As more and more people are turning to the Internet to find information, important science Web sites are in danger of becoming buried in the sheer avalanche of facts now available online. Key science sites are failing to register in the top 30 Google search results.
New research funded by the Economic and Social Research Council (ESRC) clearly shows that anyone using the Web to make their information available must now pay attention not only to the quality of their sites but also how easy they are to find.
Dr Ralph Schroeder, Dr Alexandre Caldas, Professor William Dutton, and Dr. Jenny Fry of the Oxford Internet Institute have investigated how the Internet is changing the way in which people seek out sources of scientific expertise.
Traditionally publishers have held a central position because of the importance of academic articles, but this is changing with increasing uses of the Internet and Web.
The study focuses on how academic researchers in particular interact with the Web on topics including HIV/AIDS, climate change, terrorism, the Internet and society. These subjects are highly topical in today’s society, but the findings of this study will apply much more widely to the uses of the Internet and Web for searching for information on a variety of topics.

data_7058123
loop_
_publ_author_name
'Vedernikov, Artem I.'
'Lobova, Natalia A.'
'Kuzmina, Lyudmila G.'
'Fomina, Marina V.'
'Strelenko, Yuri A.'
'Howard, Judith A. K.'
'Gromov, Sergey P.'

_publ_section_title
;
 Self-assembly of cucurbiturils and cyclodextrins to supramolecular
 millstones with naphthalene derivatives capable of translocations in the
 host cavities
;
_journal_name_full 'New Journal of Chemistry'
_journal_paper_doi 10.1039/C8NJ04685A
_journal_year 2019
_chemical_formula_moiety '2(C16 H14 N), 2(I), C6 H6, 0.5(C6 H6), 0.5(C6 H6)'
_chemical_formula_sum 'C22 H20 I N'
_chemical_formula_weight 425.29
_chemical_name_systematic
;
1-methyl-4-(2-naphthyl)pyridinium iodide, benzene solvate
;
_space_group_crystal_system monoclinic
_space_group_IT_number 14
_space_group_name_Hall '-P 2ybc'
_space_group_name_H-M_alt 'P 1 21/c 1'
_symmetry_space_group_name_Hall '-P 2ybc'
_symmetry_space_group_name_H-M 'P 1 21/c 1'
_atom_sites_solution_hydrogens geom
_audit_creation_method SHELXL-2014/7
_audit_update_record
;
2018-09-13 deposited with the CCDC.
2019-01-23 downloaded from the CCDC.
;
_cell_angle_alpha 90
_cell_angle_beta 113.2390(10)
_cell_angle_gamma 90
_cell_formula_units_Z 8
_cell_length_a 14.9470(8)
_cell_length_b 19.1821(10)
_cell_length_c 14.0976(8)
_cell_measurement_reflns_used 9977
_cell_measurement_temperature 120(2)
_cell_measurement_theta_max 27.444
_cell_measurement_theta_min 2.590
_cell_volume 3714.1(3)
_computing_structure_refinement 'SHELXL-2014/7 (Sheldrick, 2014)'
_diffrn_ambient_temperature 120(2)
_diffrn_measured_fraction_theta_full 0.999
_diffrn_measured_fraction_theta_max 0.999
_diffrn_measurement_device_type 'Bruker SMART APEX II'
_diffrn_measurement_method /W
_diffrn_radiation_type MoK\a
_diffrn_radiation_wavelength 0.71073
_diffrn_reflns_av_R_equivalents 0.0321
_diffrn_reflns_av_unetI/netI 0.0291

A fundamental observation was that, despite popular perception, the Web is far from being a neutral source of information. It has a particular structure that steers the search in directions that may not be intended by the user and so makes some sites more accessible than others. Search engines such as Google play an increasingly important gate-keeping role that will influence the information that is found. They can shape “winners and losers” by means that are not always apparent and moreover do so in a manner which can vary according to subject matter.
The “visibility” of information on the Web is of increasing importance. Do people looking for research results on climate change or terrorism find themselves directed to a few top sites rather than a wide array of diverse sources? Do they encounter the most highly regarded researchers rather than marginal ones?
Interviews revealed that researchers’ ideas of key networks, structures and organisations may not be mirrored by search engines. For example the HIV/AIDS researchers reported using national journals, charity organisations, statistics and public sector organisations but none of these appear in the top 30 search results for generic domain keywords. In addition, a number of institutions, people and other key organisations and resources failed to appear in the top 30 search results.
The role search engines play can vary according to topic. In the HIV/AIDS and the Internet and society domains, for instance, search engines such as Google was mainly used as an aide memoire for locating known sources. For researchers on terrorism, the search engine played a more central role in exploring the object of research and identifying relevant sites of information.
“This will be an issue not just for policymakers,” Dr. Schroeder says, “but for educators, organisations involved in science and research communication, regulators responsible for access to the Web, and citizens who are concerned with the diversity and richness of the information world around them.”